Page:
Table of Contents
The Common Vulnerabilities and Exposures (CVE) database contains information about publicly known information-security threats. Every exposure or vulnerability on the CVE list has a single common, standardized CVE name.
The MITRE Corporation maintains CVE and is sponsored by the Department of Homeland Security’s National Cyber Security Division (NCSD). The public can view the CVE dictionary, a shared data list of information security vulnerabilities.
CVE was created in 1999 and is managed and maintained by the MITRE Corporation’s National Cybersecurity FFRDC (Federally Funded Research and Development Center). CVE is freely available to the public and can be used by anyone. This article covers detailed knowledge of Common Vulnerabilities and Exposures (CVE).
The Difference between Vulnerability and Exposure
A threat actor can exploit computer software, firmware, hardware, and service components vulnerabilities to gain unauthorized access and conduct a cyber-attack.
Misconfigurations, open ports, and weak credentials are examples of exposures not inherent in the software, firmware, hardware, or service component and put it at risk of exploitation.
Vulnerabilities in computer software (including software applications, operating systems, kernels, and software components) are the most commonly recorded and exploited.
The Importance of CVEs
The recent acceleration of digital transformation has increased the use of information technology in business settings. Organizations nowadays rely on a plethora of applications, systems, and devices from various vendors to run their operations. This has broadened their attack surface and given cybercriminals more options for successful attacks. Indeed, one of the most exploited attack vectors (path of network intrusion) in cyber-attacks is software vulnerabilities.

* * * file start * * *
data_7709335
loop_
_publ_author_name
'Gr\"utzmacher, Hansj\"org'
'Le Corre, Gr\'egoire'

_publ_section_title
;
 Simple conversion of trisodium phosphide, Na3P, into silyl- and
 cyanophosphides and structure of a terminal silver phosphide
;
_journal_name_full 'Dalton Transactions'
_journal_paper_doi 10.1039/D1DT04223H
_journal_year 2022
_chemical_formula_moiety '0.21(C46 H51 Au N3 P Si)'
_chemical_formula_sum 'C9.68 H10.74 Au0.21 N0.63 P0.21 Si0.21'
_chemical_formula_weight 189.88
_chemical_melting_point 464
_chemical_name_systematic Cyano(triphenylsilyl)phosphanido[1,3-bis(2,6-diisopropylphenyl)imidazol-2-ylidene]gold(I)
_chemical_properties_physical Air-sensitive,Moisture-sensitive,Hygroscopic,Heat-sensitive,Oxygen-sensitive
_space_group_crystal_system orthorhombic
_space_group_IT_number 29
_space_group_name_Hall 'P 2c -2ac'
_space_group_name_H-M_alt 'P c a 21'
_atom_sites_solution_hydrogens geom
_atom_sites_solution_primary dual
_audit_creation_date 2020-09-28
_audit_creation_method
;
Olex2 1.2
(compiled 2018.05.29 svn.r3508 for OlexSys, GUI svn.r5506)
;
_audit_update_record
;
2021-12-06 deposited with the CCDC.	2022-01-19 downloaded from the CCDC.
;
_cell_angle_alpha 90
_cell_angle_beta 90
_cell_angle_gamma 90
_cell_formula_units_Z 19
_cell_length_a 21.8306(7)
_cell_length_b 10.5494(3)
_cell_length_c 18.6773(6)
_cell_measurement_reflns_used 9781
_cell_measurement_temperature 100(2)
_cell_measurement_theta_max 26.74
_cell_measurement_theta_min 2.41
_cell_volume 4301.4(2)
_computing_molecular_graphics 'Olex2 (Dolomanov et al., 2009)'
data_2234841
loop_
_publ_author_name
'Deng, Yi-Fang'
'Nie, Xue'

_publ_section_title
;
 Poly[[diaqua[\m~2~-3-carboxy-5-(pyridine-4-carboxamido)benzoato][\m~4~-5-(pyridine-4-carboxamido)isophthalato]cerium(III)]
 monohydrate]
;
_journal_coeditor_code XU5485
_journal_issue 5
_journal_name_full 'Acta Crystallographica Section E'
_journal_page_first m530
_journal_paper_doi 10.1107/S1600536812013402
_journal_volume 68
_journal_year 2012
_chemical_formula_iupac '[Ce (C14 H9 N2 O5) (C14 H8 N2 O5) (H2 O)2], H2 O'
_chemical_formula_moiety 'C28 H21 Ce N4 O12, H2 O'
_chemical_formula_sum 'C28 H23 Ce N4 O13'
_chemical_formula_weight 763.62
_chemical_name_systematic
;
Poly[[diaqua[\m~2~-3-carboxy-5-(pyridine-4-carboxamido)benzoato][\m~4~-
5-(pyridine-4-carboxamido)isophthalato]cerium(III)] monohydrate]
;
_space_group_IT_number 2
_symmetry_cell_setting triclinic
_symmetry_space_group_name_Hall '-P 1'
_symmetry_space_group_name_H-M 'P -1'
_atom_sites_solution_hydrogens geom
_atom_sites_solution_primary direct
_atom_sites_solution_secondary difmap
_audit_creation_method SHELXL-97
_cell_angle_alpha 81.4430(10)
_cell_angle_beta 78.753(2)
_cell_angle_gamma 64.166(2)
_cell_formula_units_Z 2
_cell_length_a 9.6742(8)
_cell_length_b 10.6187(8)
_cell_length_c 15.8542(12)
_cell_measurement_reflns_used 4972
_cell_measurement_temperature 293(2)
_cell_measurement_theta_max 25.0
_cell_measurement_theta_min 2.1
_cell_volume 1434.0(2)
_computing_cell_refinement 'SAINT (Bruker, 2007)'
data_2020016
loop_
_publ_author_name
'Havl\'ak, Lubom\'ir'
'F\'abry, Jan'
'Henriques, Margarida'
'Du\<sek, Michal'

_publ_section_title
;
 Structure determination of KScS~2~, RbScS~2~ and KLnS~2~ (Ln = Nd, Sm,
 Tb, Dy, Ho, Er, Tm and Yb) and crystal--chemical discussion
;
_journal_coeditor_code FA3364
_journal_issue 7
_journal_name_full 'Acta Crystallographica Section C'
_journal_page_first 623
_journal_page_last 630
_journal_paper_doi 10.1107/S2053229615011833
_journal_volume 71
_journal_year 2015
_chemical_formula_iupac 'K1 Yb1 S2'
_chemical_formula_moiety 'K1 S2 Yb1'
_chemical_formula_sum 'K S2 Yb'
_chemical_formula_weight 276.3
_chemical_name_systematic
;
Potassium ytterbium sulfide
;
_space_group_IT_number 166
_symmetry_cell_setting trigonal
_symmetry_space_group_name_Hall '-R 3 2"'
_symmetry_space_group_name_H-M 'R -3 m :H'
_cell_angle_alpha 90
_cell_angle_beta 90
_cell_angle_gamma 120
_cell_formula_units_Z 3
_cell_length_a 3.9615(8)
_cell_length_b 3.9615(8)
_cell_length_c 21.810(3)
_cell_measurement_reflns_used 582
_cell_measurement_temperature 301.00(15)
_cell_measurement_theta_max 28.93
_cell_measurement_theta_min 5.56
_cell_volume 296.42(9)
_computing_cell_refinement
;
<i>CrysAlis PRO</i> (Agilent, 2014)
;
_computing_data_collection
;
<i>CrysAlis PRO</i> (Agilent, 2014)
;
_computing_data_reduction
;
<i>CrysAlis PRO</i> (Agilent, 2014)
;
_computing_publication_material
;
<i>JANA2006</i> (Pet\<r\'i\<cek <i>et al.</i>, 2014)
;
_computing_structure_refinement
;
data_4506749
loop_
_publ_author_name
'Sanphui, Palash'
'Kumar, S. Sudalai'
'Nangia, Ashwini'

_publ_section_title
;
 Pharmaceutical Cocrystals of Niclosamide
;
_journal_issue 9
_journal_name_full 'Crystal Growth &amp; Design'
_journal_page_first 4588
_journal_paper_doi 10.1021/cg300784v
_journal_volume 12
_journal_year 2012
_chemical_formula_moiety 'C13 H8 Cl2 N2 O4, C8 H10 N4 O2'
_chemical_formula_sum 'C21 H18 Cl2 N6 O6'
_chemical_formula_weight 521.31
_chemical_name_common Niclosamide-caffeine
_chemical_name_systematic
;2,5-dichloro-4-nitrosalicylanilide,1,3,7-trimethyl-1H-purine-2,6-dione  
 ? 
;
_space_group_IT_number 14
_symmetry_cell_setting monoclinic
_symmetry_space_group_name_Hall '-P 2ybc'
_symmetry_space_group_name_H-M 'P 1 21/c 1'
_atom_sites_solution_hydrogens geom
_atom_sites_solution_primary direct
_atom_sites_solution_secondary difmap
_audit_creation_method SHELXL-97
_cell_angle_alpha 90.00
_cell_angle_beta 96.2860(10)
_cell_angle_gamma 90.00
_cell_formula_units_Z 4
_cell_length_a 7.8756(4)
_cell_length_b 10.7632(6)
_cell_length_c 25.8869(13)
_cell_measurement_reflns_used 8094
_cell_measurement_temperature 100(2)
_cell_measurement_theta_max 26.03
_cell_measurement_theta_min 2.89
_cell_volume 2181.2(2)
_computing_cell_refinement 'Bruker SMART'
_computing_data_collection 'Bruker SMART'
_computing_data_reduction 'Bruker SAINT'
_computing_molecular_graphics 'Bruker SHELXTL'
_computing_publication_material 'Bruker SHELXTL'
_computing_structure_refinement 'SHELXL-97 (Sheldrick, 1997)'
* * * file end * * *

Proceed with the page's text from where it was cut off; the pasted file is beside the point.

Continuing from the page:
Cybercriminals are constantly looking for software vulnerabilities and developing malware and techniques to exploit them at breakneck speed. Vulnerabilities have been discovered in widely used software from well-known software vendors such as Microsoft, VMware, and Apache.
Keeping track of CVEs is thus critical to effective vulnerability management and can assist organizations in preventing devastating cyber-attacks.
The Value of CVE to Enterprises
The CVE Program is a valuable tool for helping organizations manage vulnerabilities. IT security administrators can learn about any vulnerabilities in the organization’s software and receive advice on fixing the problem. Furthermore, CVSS Scores assist administrators in planning and prioritizing remediation efforts, as there may be numerous vulnerabilities across all software at any time. A CVSS Environmental Score derived from the CVSS Score calculator aids security administrators in assessing the vulnerability’s risk to their organization.
CVE can assist organizations in improving their security defenses and, as a result, reducing risk. For example, CVE makes it easier to share vulnerability information across and between organizations. Organizations that acquire CVE-compatible products and services can also improve their security posture. The following are the advantages of CVE:
- Determine whether compatible products have been tested for specific security flaws.
- Products and services that are trusted and interoperable and can help protect the organization.
- Establish a baseline for understanding what each tool covers and whether it is appropriate for the organization.